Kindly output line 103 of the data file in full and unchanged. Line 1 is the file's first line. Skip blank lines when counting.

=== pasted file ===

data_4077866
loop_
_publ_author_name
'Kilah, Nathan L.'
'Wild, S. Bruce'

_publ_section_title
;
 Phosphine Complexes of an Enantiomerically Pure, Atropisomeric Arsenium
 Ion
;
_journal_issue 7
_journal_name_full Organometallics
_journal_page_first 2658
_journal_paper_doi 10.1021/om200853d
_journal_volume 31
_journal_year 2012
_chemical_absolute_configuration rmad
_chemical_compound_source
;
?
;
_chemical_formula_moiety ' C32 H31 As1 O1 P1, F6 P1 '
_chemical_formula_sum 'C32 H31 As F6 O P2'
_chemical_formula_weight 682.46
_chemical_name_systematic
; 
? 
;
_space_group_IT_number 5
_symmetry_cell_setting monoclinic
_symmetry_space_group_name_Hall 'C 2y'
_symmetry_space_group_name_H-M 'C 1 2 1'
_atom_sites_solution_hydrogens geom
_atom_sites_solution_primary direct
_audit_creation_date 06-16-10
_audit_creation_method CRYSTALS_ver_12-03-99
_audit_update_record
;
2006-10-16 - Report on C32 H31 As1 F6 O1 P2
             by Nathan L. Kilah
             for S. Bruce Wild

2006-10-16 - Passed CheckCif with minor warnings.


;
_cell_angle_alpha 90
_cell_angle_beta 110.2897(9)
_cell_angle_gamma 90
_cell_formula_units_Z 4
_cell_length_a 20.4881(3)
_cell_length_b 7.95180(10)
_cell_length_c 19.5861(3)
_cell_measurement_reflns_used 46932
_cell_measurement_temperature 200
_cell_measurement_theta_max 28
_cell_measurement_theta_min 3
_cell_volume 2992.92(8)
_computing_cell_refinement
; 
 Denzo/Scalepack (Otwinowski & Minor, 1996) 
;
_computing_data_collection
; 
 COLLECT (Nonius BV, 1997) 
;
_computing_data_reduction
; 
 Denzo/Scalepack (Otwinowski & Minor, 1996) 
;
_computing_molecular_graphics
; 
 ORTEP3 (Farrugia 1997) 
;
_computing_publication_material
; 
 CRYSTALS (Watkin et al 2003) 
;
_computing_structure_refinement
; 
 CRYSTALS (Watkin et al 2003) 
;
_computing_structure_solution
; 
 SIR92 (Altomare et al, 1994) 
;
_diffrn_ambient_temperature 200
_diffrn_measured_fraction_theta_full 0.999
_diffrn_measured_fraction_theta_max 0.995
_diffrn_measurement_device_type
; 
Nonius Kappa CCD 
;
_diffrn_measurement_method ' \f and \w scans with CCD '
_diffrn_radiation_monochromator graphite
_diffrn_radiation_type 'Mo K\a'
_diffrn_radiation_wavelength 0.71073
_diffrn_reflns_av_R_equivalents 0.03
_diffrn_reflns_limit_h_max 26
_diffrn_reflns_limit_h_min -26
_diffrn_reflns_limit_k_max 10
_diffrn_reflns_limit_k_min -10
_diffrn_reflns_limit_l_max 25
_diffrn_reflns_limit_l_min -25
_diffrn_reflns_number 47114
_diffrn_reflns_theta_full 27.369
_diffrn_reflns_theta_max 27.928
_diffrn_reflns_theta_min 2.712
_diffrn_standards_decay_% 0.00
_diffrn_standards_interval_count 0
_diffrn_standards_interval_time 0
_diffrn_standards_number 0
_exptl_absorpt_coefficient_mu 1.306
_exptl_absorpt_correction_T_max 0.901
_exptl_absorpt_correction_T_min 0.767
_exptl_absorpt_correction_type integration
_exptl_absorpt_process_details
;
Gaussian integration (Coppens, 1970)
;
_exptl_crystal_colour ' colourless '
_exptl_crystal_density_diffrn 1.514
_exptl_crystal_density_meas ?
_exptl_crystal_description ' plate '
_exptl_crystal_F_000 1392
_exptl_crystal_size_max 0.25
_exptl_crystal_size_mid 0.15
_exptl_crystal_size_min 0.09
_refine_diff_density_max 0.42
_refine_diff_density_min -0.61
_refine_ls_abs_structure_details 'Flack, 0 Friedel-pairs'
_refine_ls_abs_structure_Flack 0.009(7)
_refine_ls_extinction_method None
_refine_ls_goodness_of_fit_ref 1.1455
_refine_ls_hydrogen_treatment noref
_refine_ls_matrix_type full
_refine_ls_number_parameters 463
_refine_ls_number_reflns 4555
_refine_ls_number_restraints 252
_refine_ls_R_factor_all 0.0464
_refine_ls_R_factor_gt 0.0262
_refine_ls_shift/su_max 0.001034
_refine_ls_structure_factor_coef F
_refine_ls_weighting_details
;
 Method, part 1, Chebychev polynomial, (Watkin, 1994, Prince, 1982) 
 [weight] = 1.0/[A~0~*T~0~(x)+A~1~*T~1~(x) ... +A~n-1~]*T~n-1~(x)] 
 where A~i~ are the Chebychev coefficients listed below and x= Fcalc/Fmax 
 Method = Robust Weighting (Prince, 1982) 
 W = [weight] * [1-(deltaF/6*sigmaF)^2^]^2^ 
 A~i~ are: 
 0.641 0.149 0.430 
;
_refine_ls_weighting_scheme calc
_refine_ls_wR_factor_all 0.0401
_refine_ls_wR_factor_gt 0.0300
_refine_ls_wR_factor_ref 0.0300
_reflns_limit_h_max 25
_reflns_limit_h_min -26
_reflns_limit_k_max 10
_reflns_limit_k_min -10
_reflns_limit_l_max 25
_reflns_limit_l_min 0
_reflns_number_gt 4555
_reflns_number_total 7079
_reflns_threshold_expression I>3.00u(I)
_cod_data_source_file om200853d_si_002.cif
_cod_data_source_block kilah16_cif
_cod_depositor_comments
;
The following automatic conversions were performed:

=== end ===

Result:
_diffrn_reflns_theta_full 27.369